The first group to occupy the neighbourhood of Cranberry were the Tla'amin people who called the area χaʔaji (Xah ah jee) after the wild cranberries which grew on the periphery of Cranberry Lake. Traditionally, Cranberry Lake is a spiritual place in Tla'amin culture. Prior to the arrival of settlers and the consequent confinement of First Nations people to reserves, Tla'amin people used Cranberry Lake for spiritual retreats and cedar baths, as well as a place for harvesting the nutritious berries. The knowledge of Cranberry Lake as a spiritual place comes from the Tla'amin legend of the Ihohs. The Ihohs, meaning double headed serpent in the ʔayʔajuθəm language, is a creature which lived in an underground cave system below Cranberry. According to the legend, Cranberry lake was formed when the Ihohs created a dam on a creek leading into Mowat Bay, causing the basin to flood.
Tla'amin people had traplines all around Powell Lake. Mowat Bay was said to be a village site before the lake was dammed. Not only for the Tla'amin people, it is said that the Homalco and Klahoose people used to come and stay with the Tla'amin.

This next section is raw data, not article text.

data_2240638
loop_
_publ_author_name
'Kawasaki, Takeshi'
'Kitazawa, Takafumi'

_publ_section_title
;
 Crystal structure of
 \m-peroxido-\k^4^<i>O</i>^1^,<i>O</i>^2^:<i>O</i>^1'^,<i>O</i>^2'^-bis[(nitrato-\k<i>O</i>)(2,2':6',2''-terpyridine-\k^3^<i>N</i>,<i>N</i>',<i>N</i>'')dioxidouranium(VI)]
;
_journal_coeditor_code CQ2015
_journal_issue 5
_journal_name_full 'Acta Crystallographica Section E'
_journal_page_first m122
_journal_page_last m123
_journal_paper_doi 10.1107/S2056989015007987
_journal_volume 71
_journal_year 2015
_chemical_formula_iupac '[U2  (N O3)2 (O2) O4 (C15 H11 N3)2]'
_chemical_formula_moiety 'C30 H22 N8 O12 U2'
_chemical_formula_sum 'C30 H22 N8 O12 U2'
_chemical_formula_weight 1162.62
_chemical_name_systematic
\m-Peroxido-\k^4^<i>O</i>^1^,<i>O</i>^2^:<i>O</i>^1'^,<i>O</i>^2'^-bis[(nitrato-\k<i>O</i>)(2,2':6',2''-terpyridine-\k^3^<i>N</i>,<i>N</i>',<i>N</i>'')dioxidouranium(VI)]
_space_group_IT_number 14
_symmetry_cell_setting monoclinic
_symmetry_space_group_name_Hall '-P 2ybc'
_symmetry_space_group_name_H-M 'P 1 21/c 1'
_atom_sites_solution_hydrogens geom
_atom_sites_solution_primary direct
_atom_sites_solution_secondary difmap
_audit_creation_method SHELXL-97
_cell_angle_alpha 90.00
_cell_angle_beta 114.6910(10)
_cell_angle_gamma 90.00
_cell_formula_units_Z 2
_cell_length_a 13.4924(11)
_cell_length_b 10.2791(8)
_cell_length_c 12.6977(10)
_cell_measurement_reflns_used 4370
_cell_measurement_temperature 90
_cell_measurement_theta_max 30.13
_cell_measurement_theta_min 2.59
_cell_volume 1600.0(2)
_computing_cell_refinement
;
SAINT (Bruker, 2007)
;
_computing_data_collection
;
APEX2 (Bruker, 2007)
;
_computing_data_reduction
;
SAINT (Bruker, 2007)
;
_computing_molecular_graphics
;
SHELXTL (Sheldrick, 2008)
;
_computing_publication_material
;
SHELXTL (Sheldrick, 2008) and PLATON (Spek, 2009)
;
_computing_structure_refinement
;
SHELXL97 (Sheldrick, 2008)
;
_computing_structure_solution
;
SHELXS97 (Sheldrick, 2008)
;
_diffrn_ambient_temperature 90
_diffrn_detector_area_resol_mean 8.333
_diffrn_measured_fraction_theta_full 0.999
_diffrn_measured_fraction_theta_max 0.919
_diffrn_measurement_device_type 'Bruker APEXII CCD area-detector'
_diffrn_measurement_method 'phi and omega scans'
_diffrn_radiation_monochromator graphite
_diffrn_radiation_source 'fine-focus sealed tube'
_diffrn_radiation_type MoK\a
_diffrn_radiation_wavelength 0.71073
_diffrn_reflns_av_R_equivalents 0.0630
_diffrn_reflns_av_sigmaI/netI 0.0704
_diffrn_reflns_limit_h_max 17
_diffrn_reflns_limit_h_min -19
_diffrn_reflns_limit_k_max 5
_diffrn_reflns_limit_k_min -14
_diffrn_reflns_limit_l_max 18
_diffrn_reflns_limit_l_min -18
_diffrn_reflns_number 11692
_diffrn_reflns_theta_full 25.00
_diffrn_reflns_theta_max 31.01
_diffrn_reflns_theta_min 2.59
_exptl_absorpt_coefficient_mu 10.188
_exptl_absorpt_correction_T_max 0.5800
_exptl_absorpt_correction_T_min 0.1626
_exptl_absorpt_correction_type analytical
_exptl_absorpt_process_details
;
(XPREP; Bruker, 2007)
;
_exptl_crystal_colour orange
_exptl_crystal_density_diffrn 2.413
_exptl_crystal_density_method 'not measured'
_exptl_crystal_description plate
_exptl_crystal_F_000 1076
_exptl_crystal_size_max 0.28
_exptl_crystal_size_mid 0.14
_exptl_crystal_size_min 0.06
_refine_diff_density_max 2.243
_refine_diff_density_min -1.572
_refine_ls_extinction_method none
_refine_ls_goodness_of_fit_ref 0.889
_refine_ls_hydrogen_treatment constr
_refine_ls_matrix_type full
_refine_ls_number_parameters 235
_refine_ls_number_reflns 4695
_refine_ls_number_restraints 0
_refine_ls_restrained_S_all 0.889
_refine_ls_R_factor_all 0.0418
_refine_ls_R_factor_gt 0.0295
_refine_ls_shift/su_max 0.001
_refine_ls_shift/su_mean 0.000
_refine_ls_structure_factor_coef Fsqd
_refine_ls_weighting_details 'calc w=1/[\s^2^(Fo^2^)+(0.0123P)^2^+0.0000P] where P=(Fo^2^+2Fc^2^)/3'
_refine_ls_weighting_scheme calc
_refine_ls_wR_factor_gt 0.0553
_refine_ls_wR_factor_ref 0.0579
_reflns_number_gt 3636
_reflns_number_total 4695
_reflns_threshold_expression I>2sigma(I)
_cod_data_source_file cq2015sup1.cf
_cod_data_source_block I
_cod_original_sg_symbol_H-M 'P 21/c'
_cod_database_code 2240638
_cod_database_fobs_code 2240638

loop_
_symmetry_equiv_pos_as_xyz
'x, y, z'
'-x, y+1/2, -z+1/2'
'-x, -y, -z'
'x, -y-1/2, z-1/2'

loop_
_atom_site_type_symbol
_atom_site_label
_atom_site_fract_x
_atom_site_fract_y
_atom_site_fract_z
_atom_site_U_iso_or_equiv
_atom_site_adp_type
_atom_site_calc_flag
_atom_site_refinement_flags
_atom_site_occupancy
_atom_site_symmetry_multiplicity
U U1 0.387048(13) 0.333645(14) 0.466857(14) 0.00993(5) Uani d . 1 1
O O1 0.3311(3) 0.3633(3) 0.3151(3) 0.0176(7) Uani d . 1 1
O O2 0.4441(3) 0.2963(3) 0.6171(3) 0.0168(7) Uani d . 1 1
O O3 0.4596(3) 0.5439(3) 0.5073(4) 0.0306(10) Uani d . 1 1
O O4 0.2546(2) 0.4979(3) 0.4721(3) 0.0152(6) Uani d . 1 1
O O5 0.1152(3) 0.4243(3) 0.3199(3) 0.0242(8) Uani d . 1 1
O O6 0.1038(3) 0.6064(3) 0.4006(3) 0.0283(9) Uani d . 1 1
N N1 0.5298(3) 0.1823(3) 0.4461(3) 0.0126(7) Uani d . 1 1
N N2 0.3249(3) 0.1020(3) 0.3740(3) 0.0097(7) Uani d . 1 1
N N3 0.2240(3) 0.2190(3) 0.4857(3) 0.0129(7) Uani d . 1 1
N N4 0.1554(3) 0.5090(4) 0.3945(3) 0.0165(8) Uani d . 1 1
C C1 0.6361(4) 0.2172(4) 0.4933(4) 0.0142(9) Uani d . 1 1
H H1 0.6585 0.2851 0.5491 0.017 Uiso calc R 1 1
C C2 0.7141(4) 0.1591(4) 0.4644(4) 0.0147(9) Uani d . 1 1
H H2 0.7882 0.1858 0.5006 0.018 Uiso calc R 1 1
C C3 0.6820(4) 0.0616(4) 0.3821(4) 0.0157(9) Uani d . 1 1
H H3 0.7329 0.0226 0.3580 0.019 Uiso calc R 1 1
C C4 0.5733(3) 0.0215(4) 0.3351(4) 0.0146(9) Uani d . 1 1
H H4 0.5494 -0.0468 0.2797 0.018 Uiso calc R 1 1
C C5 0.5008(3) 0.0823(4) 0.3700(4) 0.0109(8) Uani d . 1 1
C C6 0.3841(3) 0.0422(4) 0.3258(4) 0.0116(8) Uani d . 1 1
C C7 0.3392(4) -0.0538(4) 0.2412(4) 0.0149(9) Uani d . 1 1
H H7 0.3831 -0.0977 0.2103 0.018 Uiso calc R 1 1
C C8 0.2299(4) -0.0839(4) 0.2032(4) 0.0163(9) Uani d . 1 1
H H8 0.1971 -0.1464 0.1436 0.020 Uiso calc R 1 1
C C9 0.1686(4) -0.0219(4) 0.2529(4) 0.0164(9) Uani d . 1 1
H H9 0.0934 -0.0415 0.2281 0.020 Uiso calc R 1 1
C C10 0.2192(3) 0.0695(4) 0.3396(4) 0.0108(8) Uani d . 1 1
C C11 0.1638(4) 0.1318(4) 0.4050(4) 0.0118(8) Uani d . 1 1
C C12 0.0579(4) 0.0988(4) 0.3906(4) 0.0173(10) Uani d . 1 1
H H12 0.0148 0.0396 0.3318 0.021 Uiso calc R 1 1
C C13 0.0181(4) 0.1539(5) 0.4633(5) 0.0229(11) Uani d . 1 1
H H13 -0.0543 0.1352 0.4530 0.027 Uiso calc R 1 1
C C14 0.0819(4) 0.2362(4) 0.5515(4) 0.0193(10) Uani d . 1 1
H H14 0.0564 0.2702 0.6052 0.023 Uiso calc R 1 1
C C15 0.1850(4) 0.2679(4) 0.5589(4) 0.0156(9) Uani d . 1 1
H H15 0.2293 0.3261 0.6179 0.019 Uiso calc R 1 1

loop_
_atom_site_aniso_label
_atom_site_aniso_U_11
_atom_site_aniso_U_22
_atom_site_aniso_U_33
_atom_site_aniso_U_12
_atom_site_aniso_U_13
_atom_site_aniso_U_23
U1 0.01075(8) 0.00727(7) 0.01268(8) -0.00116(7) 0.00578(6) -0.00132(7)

Early settlers to the region also found the cranberries a welcome addition to their diet as they waited on deliveries of food and other supplies brought by boat from Seattle and Vancouver. What is now known as the community of Cranberry Lake is located in an area approximately 200 acres in size located a mile south east of Powell River. In 1910 virgin forest still dominated the landscape, but wth the arrival George Smarge, Magnus P. Olson and George McFall who filed a 52 acre mineral claim on the western side of the lake, Cranberry was on its way to becoming one of the early Districts in Powell River.
Cranberry was the first suburb of Powell River (now known as Townsite) as it was within easy walking distance of the mill. In 1915, Mowat and Wasser built a shingle mill with Edwin Profit serving as supervisor until it closed in 1919.
Longtime Cranberry residents Clara and Andy Anderson
Cranberry Orchard, the Butterys, and the "pest house"